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High IQ Influences Later Drug Use Habits of Children

  • Authors: News Author: Deborah Brauser
    CME Author: Désirée Lie, MD, MSEd
  • CME Released: 11/22/2011
  • Valid for credit through: 11/22/2012
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Target Audience and Goal Statement

This article is intended for primary care clinicians, psychiatrists, and other specialists who care for children and adolescents.

The goal of this activity is to provide medical news to primary care clinicians and other healthcare professionals in order to enhance patient care.

Upon completion of this activity, participants will be able to:

  1. Describe the association between childhood IQ and illegal drug use in adolescence and adulthood.
  2. Compare the prevalence and risk for illegal drug use between men and women in relationship to childhood IQ.


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  • Deborah Brauser

    is a freelance writer for Medscape.


    Deborah Brauser has disclosed no relevant financial relationships.


  • Brande Nicole Martin

    CME Clinical Editor, Medscape, LLC


    Disclosure: Brande Nicole Martin has disclosed no relevant financial relationships.

CME Author(s)

  • Désirée Lie, MD, MSEd

    Clinical Professor; Director of Research and Faculty Development, Department of Family Medicine, University of California, Irvine at Orange


    Disclosure: Désirée Lie, MD, MSEd, has disclosed the following relevant financial relationship:
    Served as a nonproduct speaker for: "Topics in Health" for Merck Speaker Services

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  • Sarah Fleischman

    CME Program Manager, Medscape, LLC


    Disclosure: Sarah Fleischman has disclosed no relevant financial relationships.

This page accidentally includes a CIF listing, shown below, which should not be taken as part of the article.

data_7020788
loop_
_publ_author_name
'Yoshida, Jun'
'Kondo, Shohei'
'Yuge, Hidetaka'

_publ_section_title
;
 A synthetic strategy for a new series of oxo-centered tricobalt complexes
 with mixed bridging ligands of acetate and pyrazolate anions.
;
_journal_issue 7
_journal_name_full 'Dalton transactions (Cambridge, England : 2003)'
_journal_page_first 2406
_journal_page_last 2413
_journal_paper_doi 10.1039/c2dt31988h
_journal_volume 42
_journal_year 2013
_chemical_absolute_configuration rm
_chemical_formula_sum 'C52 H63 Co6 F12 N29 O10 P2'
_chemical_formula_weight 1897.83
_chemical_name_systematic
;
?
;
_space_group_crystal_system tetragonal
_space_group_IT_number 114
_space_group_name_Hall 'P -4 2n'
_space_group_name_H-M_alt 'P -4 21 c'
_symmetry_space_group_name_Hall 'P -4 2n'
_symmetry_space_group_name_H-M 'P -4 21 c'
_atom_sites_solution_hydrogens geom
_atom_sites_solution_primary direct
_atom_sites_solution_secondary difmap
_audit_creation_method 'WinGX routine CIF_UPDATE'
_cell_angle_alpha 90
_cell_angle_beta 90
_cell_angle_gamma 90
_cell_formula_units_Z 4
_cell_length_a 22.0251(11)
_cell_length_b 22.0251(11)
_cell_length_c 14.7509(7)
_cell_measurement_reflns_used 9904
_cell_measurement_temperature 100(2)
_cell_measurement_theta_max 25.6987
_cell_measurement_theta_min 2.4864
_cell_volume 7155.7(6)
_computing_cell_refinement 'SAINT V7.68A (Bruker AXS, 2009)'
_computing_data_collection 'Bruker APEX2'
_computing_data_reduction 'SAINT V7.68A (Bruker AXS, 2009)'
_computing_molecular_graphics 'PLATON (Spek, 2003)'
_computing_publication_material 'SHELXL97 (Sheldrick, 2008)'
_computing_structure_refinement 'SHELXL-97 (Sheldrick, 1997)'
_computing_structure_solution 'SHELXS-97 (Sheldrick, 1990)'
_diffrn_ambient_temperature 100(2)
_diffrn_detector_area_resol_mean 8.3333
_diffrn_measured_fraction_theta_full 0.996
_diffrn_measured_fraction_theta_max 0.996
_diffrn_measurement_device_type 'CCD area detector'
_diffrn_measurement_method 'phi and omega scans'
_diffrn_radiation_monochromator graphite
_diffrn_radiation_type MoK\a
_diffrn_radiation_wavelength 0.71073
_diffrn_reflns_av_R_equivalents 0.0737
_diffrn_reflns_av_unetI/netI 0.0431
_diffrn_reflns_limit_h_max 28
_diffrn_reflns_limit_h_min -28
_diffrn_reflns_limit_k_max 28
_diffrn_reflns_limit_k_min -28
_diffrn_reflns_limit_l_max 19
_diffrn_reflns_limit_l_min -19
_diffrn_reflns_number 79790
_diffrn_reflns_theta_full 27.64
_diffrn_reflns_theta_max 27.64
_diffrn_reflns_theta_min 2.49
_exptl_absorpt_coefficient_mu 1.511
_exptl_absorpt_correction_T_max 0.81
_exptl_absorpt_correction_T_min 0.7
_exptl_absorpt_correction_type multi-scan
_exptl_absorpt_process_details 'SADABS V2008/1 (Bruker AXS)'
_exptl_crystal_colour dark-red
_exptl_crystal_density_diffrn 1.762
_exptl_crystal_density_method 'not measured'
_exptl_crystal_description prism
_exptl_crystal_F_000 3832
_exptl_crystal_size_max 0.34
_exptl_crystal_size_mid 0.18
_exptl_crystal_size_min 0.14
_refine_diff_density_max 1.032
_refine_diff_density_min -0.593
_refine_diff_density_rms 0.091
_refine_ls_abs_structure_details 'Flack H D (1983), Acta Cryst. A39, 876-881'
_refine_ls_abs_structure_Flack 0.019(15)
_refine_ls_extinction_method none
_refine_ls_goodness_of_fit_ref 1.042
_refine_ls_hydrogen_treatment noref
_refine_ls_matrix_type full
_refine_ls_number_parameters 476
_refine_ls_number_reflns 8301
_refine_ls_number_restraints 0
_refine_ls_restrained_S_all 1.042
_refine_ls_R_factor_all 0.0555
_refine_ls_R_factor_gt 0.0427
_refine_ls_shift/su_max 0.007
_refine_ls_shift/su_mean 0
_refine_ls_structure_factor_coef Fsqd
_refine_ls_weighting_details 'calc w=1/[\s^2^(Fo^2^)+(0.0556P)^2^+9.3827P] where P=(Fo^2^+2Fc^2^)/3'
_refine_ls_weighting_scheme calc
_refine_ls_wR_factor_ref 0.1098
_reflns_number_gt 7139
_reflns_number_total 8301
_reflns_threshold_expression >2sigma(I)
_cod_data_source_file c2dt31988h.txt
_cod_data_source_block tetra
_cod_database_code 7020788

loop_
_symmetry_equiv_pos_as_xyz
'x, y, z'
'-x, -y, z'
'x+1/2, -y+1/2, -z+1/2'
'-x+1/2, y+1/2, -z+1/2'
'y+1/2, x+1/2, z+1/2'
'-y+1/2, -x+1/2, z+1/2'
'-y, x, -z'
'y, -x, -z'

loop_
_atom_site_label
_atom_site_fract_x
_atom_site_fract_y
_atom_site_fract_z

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High IQ Influences Later Drug Use Habits of Children

Authors: News Author: Deborah Brauser CME Author: Désirée Lie, MD, MSEdFaculty and Disclosures

CME Released: 11/22/2011

Valid for credit through: 11/22/2012


Clinical Context

According to the current study by White and Batty, children and adolescents who score high on IQ tests have lower rates of mortality in adulthood, and high childhood IQ predicts higher health literacy in later life, but it is not clear if childhood IQ correlates with adult use of illegal drugs.

This population-based cohort study of children born in the United Kingdom in 1970 examines the association between childhood IQ at age 5 years and age 10 years and use of illegal drugs at age 16 years and at age 30 years.

Study Synopsis and Perspective

Highly intelligent children may be at increased risk for using illicit drugs as adolescents and adults, new research suggests.

In a population-based cohort study that included almost 8000 participants, investigators found that high IQ scores at the age of 5 years were significantly associated with cannabis use at the age of 16 years, and with cannabis and cocaine use in women and amphetamine and ecstasy use in men at the age of 30 years.